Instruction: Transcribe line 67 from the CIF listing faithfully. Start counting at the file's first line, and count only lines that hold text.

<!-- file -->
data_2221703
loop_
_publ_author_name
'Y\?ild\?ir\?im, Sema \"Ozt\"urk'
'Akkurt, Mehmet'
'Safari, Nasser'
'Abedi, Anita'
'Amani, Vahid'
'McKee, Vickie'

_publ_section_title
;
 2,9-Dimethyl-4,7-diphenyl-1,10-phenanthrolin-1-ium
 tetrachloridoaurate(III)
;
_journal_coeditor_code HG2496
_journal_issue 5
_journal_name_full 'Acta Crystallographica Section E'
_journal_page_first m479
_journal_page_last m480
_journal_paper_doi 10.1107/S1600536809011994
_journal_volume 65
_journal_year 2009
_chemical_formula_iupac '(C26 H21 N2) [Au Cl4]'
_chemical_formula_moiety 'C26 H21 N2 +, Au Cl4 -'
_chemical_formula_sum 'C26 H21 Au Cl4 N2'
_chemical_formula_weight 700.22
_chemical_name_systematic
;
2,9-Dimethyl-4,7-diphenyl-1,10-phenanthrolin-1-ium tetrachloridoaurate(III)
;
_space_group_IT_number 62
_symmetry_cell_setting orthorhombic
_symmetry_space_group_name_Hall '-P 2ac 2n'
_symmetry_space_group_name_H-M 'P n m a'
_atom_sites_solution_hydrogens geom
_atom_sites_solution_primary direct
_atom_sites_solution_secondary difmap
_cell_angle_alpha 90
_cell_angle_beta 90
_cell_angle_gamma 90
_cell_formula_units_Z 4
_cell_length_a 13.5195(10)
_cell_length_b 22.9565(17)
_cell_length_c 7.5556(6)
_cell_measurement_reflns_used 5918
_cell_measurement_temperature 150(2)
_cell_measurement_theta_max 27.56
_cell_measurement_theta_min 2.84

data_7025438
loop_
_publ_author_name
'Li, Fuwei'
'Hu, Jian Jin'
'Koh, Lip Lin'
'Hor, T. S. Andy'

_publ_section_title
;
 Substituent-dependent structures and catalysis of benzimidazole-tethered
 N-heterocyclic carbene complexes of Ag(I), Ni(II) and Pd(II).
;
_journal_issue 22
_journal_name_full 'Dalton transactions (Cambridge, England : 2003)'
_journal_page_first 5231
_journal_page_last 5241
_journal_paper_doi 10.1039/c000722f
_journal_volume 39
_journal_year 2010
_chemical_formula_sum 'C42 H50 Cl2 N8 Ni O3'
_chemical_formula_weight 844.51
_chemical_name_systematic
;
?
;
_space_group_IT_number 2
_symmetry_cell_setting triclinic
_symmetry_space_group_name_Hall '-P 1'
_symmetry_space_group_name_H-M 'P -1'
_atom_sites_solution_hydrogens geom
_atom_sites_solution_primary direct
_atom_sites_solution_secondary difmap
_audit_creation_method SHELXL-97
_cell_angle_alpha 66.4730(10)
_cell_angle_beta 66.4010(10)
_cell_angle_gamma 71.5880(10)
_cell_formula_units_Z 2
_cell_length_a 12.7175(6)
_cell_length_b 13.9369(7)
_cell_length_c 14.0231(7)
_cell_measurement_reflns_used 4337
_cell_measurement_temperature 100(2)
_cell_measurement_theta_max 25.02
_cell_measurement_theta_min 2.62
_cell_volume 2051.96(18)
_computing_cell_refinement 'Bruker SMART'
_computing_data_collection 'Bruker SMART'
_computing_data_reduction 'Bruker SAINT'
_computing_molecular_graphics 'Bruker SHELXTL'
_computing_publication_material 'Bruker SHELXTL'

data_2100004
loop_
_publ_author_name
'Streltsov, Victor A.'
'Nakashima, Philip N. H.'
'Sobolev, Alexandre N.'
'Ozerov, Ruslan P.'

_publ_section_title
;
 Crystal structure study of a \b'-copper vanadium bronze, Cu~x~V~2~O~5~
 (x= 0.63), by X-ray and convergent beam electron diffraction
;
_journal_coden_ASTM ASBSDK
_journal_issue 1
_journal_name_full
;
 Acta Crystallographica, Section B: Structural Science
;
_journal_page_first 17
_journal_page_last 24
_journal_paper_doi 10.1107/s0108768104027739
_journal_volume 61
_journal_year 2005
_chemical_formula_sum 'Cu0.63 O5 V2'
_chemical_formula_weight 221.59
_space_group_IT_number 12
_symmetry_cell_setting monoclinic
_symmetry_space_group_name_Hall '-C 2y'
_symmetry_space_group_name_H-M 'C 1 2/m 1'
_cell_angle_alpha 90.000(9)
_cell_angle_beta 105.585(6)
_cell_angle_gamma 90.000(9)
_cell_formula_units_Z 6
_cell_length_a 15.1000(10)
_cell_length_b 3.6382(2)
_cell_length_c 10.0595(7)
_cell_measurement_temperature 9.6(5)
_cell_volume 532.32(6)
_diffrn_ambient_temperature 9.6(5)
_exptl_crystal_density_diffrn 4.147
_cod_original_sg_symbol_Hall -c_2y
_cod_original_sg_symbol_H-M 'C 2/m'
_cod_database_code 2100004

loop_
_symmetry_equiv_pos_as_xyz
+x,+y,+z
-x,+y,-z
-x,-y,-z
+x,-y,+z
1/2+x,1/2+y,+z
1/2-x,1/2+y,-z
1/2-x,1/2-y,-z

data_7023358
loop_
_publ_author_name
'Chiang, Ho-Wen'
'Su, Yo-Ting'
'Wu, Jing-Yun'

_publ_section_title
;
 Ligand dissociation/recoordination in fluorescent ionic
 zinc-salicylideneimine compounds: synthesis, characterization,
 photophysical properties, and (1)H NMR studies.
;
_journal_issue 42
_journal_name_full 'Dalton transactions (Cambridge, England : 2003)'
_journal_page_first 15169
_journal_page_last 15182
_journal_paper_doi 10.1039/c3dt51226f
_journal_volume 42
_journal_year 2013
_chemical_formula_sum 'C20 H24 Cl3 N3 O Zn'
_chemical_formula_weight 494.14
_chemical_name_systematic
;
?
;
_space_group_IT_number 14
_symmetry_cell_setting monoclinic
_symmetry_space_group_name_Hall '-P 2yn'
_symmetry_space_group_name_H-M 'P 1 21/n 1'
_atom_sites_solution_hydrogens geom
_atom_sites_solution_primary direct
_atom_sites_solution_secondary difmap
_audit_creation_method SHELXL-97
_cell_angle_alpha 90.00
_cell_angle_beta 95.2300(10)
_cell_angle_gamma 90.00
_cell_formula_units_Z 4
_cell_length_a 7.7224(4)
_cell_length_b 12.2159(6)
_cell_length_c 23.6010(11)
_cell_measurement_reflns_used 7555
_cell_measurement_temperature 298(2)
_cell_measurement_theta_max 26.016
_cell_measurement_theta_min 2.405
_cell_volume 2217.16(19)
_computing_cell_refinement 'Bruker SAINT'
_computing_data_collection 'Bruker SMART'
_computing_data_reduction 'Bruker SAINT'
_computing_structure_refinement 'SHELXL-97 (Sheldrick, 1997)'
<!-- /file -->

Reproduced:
_journal_year 2010